Saturday, August 26, 2006

Sight unseen, but all okay

It was reported yesterday that Victoria’s Auditor-General has found serious concerns with regard to State-run aged care facilities.

The state’s aged care facilities have not improved in condition in the past five years, and more were at risk of “failing, inadequate or obsolete” infrastructure, a report by the Auditor-General finds.

The report found most facilities had not improved since 2001 and many still need rebuilding. The State Government strongly disputed this.

The Victorian State Government seems to be in denial mode.

Department of Human Services secretary Patricia Faulkner said the department did not agree with some findings as the methodology was “flawed”. She said claims the overall condition of facilities had not improved was “simply not consistent with tangible fact”. ...

Aged Care Minister Gavin Jennings backed the department. He said some of the report’s findings, particularly about fire safety, “don’t ring true”.

“I want to reassure members of the Victorian community that all Victorian public sector residential aged care facilities are fire safe and compliant and meet the standards required for their ongoing certification by the Commonwealth,” he said.

That the A-G’s findings “don’t ring true” to the Minister doesn’t really give his categorical reassurances a very firm foundation. The article goes on, “The department believes the problem identified in the report is more about poor documentation than non-compliance.” Well then, it is certainly appropriate to question how any adequate level of compliance can be assumed when the relevant documentation is “poor ”.

Assuming Mr Jennings is as bright as we’d hope he is, he will of course want to allay any unnecessary concern within the community regarding the welfare of our elderly. But we’d hope he will also be wanting, discretely but urgently, to ask some hard questions, and busy his departmental staff to make certain that his assurances are borne out in reality.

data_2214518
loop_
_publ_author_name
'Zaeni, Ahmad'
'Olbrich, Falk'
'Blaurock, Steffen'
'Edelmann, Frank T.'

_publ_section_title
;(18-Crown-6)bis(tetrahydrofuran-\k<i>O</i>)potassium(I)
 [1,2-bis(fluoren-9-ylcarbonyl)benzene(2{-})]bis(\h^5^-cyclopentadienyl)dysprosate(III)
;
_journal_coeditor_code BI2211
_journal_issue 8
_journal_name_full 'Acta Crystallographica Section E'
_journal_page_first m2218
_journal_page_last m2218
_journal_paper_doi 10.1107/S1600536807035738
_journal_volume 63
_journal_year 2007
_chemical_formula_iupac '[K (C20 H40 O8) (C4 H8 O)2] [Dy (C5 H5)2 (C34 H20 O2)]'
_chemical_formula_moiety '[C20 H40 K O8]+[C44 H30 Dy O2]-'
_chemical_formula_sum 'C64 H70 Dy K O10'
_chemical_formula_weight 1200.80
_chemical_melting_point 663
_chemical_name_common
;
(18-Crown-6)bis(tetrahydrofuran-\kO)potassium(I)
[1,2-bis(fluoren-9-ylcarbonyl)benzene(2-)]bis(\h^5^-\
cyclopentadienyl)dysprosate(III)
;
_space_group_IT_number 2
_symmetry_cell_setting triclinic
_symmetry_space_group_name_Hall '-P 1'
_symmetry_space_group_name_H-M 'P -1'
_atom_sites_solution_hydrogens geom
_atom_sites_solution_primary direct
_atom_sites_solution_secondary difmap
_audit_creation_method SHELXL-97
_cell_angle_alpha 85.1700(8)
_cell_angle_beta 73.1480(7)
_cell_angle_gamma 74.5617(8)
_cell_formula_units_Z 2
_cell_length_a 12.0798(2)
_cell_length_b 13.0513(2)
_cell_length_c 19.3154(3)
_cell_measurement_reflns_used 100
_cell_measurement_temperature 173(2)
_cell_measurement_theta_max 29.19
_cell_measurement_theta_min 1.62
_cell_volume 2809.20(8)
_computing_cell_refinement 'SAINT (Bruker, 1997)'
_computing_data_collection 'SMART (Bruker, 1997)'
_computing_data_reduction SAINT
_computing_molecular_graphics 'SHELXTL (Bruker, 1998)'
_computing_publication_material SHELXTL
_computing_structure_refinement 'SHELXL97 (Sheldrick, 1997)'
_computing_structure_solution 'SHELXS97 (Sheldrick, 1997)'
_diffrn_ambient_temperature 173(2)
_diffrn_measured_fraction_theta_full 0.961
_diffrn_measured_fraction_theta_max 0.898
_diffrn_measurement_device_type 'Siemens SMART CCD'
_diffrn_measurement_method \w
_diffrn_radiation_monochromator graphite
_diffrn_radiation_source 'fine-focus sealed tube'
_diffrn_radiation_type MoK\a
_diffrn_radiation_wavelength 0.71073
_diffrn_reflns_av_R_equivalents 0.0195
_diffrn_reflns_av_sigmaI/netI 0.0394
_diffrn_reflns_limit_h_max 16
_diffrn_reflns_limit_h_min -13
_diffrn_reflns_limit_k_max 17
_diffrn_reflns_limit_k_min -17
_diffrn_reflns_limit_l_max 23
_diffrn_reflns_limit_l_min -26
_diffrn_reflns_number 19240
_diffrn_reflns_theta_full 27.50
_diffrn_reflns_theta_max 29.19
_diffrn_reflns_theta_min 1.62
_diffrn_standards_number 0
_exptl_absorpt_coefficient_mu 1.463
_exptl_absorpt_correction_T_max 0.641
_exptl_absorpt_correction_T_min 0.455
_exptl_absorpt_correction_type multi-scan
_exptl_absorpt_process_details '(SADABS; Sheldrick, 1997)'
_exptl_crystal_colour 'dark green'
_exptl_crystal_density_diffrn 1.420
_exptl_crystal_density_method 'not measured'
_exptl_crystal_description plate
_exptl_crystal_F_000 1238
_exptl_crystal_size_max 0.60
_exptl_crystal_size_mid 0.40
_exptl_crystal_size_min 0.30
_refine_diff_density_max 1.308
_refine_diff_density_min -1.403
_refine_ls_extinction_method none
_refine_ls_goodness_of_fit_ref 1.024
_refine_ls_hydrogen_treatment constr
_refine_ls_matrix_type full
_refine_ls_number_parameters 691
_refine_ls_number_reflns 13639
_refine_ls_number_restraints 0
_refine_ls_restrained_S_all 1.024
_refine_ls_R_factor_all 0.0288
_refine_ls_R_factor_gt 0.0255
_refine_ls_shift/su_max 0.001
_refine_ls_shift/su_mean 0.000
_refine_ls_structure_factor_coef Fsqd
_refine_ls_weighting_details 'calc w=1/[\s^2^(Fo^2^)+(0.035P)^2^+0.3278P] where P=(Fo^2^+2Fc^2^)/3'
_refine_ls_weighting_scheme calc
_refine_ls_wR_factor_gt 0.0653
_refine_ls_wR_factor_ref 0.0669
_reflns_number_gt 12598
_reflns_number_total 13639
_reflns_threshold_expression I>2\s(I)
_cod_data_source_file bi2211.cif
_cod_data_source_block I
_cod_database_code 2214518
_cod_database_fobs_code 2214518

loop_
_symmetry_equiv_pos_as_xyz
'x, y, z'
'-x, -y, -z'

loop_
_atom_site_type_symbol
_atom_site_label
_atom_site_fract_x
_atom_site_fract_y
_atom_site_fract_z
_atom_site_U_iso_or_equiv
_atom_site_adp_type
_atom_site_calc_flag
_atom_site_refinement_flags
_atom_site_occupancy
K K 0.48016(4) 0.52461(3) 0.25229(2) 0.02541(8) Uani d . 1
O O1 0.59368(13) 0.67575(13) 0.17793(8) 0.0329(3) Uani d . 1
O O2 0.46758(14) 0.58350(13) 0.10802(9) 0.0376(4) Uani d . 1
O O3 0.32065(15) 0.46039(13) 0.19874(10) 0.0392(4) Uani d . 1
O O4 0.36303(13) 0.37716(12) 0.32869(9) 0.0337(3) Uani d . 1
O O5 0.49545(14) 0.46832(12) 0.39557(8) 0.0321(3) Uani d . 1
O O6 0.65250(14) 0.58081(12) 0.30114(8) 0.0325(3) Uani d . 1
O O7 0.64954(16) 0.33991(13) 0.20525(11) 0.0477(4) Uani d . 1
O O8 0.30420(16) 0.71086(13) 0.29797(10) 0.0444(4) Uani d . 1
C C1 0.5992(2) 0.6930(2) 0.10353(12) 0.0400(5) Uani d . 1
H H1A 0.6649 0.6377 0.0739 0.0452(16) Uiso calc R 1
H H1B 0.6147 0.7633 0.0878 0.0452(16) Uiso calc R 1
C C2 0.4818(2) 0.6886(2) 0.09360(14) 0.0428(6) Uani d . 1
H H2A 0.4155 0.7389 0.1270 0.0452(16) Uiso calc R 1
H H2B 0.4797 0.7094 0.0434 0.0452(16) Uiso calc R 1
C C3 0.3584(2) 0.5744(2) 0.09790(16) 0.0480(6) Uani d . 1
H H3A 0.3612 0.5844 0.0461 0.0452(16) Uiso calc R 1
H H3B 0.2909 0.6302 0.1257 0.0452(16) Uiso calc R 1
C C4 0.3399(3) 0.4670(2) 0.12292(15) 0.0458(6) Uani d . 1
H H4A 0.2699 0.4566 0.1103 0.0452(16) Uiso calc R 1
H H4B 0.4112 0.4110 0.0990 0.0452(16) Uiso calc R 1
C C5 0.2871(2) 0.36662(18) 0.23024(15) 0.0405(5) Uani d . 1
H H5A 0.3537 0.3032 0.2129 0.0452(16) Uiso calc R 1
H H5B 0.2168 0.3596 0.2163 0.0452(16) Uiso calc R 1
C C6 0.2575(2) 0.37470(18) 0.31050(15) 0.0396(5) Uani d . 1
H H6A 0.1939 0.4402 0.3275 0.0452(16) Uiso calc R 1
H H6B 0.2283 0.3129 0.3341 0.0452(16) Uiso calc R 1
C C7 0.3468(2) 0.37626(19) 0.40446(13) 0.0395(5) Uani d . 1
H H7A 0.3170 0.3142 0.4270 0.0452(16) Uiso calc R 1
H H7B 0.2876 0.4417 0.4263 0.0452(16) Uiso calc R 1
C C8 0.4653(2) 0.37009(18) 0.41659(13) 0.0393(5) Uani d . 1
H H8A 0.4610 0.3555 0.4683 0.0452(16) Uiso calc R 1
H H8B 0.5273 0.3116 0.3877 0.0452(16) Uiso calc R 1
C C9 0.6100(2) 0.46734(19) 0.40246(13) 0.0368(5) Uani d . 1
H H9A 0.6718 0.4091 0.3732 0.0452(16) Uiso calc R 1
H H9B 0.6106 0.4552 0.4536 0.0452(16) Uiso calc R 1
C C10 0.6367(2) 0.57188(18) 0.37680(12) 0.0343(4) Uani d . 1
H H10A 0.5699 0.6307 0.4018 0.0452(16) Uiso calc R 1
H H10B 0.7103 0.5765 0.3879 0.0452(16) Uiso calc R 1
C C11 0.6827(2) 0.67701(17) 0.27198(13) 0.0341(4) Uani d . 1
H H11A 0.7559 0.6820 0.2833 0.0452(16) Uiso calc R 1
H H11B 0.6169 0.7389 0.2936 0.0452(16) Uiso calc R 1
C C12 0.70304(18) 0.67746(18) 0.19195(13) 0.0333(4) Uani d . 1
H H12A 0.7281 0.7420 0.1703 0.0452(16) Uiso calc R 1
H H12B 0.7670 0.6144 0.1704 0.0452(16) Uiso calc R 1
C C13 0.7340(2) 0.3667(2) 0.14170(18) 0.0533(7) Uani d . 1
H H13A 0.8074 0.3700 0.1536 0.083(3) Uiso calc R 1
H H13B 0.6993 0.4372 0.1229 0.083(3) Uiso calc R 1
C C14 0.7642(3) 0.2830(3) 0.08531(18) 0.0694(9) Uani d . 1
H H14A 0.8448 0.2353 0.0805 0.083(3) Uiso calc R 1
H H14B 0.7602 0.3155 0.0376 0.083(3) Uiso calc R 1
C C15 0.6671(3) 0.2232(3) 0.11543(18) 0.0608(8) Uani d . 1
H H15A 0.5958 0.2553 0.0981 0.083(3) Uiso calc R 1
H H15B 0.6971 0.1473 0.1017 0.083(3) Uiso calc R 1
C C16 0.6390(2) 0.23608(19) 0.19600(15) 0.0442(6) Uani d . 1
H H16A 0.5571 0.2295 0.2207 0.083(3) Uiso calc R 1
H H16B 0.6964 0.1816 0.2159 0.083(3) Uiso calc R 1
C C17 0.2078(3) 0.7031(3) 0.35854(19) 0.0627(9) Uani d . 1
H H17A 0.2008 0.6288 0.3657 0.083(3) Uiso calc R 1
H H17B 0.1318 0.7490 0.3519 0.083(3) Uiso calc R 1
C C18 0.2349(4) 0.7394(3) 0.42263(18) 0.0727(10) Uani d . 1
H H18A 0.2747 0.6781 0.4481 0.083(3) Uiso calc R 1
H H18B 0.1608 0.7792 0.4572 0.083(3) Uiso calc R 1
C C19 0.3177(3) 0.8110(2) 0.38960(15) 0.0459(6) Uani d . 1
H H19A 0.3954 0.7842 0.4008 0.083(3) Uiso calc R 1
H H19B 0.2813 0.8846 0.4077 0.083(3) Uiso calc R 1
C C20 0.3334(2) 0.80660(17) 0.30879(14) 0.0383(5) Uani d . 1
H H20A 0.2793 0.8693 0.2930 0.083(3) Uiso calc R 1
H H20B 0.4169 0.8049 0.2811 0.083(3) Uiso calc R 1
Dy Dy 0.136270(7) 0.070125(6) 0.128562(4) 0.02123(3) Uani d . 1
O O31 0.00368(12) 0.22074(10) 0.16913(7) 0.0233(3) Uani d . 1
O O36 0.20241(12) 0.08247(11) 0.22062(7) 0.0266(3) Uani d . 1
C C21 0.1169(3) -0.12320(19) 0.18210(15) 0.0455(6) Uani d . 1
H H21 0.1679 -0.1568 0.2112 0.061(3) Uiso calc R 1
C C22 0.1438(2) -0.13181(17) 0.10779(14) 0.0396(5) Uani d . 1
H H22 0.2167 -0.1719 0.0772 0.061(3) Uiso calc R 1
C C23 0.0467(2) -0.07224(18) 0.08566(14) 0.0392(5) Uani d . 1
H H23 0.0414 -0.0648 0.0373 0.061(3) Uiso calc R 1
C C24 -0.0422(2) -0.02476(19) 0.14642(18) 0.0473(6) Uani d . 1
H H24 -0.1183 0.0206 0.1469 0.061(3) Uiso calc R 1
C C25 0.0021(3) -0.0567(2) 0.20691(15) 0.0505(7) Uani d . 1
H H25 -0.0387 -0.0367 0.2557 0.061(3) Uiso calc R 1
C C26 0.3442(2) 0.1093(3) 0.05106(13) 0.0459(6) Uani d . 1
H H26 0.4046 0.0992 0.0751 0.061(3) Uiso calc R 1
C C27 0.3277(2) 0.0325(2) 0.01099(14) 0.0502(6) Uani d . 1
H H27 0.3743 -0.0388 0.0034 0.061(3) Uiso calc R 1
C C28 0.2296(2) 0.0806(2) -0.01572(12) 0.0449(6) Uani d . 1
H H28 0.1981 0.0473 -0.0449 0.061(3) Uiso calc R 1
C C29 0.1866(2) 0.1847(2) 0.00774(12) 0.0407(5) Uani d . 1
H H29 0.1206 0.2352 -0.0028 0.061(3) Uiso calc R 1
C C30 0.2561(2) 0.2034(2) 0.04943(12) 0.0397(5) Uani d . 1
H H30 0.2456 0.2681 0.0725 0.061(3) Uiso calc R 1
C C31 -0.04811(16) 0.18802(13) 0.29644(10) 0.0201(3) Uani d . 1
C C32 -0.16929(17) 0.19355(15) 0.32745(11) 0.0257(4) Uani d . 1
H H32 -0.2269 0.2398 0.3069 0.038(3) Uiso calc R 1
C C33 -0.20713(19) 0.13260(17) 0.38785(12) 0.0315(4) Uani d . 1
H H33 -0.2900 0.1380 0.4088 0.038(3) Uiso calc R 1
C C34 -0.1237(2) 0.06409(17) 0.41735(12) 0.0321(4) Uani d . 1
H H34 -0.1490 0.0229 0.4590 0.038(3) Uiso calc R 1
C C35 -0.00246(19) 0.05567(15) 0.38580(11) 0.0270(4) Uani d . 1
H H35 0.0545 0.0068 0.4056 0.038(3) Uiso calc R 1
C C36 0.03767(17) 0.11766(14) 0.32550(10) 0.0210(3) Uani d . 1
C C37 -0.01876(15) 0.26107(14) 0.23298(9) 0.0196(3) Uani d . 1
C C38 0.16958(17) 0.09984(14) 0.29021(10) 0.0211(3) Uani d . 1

Friday, August 25, 2006

Goat Friday

A few quality blogs have a “Friday theme”. For instance, there’s Duck Friday and Friday Meltdown...

Now, since the pretension here is to aspire to “quality”, I’ve decided that Friday at Applied Hermeneutics shall be “Goat Friday”. No, I don’t intend to feature pictures of goats, but rather to describe a situation in which someone – more than likely, myself – has acted the goat.

(By the way, I’m not very good at maintaining regular habits, so this may well be both the inaugural and last “Goat Friday” – more the goat I. Let’s see how we go...)

For today’s goatery, I was inspired by a bit of foolishness I encountered at our office in the Melbourne CBD. The background is that our office is moving early next year, for economic reasons, to lowlier digs on the other, unfashionable, side of the city.

The move is being managed very efficiently and ethically, including keeping staff up-to-date with regular e-bulletins. In today’s communiqué was a set of “Frequently Asked Questions”, among which was the following FAQ:

If gym membership at gyms near the new building is more expensive than staff are currently paying here, will the company be looking at making up this shortfall?

The answer given was frankly in the negative. Fair enough too, one may think: This is an office, not a socialist collective. I thought I’d have a bit of fun with this perhaps misplaced sense of entitlement, so this afternoon I emailed my own query to be included in the FAQ:

If gym membership at gyms near the new building is less expensive than staff are currently paying here, will staff be required to pay the difference back to the company?